Iran’s outgoing president says the country’s authoritarian government doesn’t always tell the truth

Rouhani
Iran’s President Hassan Rouhani replies to a question during a news conference on the sidelines of the 69th United Nations General Assembly at United Nations Headquarters in New York September 26, 2014. REUTERS/Adrees Latif
  • Iran’s outgoing president said the government was not always truthful during his eight-year tenure.
  • “What we told people was not contrary to reality, but we did not tell part of the truth to people,” Rouhani said.
  • Iran’s authoritarian government is not known for its transparency and has little tolerance for dissent.
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Iranian President Hassan Rouhani, who is leaving office this week, on Sunday said the country’s authoritarian government was not always truthful during his eight years in office.

“What we told people was not contrary to reality, but we did not tell part of the truth to people,” Rouhani said during what marked his last Cabinet meeting as president, per the Associated Press. “Because I did not find it useful and I was afraid it would harm national unity.”

It’s not entirely clear if Rouhani was referring to any specific issue. But the Iranian government is largely dominated by Iran’s supreme leader, Ayatollah Ali Khamenei, and clerics who tightly control the country’s political system – generally lacking in transparency and showing little tolerance for dissent.

Moreover, Iran last year unintentionally shot down a Ukrainian commercial airline, and killed 176 people in the process, but initially denied any involvement. The Iranian government ultimately acknowledged that it had downed the plane while on high alert amid heightened tensions after US drone strike killed the top Iranian general, Qassem Soleimani.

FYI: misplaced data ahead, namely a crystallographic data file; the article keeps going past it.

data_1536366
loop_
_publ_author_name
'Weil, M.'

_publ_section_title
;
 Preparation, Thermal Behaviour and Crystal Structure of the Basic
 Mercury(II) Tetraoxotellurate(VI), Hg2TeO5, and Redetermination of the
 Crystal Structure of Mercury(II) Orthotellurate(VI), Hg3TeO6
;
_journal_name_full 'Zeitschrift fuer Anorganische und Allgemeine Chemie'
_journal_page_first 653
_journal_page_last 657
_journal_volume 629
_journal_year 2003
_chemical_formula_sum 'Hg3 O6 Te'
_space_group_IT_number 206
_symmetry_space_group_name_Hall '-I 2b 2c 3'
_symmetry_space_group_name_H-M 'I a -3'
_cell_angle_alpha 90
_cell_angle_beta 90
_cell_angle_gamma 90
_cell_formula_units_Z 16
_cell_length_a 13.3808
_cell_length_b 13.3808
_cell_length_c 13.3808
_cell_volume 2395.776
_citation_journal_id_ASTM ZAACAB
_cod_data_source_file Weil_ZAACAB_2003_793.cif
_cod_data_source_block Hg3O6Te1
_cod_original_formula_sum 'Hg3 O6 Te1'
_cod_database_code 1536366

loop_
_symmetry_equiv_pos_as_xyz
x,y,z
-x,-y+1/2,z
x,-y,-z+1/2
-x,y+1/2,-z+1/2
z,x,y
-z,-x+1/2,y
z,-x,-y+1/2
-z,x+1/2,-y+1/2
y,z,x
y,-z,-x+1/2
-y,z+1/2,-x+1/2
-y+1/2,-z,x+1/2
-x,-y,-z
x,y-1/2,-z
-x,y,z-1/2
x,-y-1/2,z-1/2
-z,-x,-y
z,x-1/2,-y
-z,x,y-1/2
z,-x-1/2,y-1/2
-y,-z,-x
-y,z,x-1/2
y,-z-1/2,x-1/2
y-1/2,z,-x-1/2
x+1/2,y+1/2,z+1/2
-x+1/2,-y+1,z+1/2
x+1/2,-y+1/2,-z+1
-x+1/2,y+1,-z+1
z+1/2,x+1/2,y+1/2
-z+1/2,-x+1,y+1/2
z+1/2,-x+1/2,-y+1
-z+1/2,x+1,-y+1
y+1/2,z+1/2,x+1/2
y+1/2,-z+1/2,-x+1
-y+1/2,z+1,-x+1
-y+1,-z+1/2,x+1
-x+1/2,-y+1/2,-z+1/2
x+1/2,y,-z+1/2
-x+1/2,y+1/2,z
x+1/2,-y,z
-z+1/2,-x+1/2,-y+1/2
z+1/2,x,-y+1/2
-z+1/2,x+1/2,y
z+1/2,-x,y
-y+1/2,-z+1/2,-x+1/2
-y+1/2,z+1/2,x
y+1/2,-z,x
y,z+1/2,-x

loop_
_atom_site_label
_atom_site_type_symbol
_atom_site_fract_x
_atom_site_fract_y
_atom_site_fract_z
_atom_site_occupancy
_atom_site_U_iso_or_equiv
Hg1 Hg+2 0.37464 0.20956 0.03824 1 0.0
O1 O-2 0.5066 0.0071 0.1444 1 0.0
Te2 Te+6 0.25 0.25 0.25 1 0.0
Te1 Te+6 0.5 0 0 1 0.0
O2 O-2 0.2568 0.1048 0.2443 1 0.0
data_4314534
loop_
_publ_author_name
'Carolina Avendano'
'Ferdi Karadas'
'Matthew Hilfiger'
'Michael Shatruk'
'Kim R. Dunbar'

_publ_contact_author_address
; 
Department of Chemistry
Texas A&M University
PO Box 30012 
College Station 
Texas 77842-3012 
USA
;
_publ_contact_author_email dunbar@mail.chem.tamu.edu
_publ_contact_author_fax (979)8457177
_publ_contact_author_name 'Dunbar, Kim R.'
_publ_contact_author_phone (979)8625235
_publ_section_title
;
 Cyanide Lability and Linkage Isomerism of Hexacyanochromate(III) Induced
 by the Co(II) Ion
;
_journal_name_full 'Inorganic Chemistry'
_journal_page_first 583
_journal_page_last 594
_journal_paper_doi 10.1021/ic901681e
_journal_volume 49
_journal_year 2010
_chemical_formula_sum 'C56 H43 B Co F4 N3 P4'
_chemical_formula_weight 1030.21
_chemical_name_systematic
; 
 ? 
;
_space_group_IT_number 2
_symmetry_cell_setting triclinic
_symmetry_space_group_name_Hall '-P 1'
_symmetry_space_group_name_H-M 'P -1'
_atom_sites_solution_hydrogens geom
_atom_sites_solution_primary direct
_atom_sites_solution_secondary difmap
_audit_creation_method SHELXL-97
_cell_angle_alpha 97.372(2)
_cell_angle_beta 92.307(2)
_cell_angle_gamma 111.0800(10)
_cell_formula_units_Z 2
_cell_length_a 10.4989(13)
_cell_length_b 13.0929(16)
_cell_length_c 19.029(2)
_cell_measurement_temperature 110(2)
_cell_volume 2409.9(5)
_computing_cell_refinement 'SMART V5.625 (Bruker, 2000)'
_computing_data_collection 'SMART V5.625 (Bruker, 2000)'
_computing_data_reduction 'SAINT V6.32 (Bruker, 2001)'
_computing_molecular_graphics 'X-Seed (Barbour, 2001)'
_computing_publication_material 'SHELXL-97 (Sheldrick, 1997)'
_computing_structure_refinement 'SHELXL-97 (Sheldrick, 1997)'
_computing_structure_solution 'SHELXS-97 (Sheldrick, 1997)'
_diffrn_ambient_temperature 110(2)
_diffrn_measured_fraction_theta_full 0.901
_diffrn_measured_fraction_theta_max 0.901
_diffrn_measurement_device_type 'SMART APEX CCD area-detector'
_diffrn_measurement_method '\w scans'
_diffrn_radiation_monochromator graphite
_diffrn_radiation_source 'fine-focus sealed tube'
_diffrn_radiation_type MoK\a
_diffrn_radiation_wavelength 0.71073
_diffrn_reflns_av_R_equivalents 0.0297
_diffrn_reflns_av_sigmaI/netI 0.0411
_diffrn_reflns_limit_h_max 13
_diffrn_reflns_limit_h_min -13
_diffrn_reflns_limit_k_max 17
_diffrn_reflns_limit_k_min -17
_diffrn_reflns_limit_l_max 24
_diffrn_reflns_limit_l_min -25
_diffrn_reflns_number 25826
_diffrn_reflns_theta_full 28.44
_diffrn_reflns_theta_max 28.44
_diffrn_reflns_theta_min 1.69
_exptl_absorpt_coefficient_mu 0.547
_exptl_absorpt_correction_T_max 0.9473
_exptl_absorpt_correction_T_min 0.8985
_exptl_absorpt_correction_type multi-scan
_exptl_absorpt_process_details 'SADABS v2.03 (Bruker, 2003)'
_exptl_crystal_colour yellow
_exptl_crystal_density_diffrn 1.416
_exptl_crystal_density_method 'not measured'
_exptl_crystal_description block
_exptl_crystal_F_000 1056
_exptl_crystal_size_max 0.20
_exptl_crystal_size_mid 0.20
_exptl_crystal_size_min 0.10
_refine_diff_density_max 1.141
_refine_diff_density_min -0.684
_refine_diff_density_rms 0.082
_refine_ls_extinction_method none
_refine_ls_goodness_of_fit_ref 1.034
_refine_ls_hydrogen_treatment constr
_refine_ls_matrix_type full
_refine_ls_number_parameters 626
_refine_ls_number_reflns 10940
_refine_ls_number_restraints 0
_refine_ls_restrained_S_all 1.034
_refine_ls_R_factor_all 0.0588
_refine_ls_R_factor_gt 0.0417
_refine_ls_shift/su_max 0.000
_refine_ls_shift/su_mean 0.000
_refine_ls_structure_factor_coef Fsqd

Iran responded to Soleimani’s killing with a missile attack aimed at US and coalition forces in Iraq, which injured dozens. The Iranian government said “human error” was to blame for the downing of the Ukrainian passenger plane, induced by fears of the US military retaliating. Eighty-two of those killed in the crash were Iranian, and the government’s handling of the matter prompted mass protests.

Rouhani is set to be replaced by Ebrahim Raisi, a hardliner and protege of Khamenei. Raisi, who until recently was Iran’s judiciary chief and won the presidency in what’s widely viewed as a rigged election, will take the reins amid ongoing tensions with the US and with the future of the 2015 nuclear deal up in the air. After six rounds of indirect negotiations between the US and Iran in Vienna failed to revive the 2015 pact, the Biden administration has warned Raisi that time is running out to save the agreement.